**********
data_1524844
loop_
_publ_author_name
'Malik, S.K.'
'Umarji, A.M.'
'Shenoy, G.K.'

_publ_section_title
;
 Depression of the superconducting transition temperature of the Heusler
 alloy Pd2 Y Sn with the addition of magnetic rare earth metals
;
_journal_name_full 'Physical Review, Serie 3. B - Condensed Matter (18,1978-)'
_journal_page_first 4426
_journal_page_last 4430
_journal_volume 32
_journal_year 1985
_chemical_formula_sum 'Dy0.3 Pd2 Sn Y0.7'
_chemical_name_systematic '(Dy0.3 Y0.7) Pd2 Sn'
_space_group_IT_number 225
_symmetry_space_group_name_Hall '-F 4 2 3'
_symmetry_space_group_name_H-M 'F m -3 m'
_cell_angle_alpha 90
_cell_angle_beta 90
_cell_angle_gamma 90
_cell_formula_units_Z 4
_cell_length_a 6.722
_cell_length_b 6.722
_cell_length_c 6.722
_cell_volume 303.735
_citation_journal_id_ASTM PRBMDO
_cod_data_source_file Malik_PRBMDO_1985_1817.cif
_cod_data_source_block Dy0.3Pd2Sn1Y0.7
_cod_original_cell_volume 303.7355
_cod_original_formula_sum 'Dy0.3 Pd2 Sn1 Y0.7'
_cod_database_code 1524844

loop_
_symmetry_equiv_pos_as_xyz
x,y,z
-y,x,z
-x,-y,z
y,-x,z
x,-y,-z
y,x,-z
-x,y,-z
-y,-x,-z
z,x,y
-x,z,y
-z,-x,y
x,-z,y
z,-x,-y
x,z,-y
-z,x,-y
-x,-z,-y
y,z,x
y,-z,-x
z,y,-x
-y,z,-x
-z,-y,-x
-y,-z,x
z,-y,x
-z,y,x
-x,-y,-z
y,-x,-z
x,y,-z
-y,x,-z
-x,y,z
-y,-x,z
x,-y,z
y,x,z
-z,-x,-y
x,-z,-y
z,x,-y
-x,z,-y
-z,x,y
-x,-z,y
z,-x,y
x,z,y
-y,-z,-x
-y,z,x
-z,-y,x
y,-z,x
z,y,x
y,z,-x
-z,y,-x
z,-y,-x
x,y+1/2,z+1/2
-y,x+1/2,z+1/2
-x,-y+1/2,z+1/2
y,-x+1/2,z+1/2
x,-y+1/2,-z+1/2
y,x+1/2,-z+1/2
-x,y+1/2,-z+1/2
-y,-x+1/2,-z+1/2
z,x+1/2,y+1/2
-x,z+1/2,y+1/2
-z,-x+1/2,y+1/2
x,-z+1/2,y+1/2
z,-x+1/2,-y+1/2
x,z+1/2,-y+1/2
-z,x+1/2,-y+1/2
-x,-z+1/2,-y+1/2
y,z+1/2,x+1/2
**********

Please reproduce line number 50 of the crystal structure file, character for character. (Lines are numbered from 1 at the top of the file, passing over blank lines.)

z,-x,-y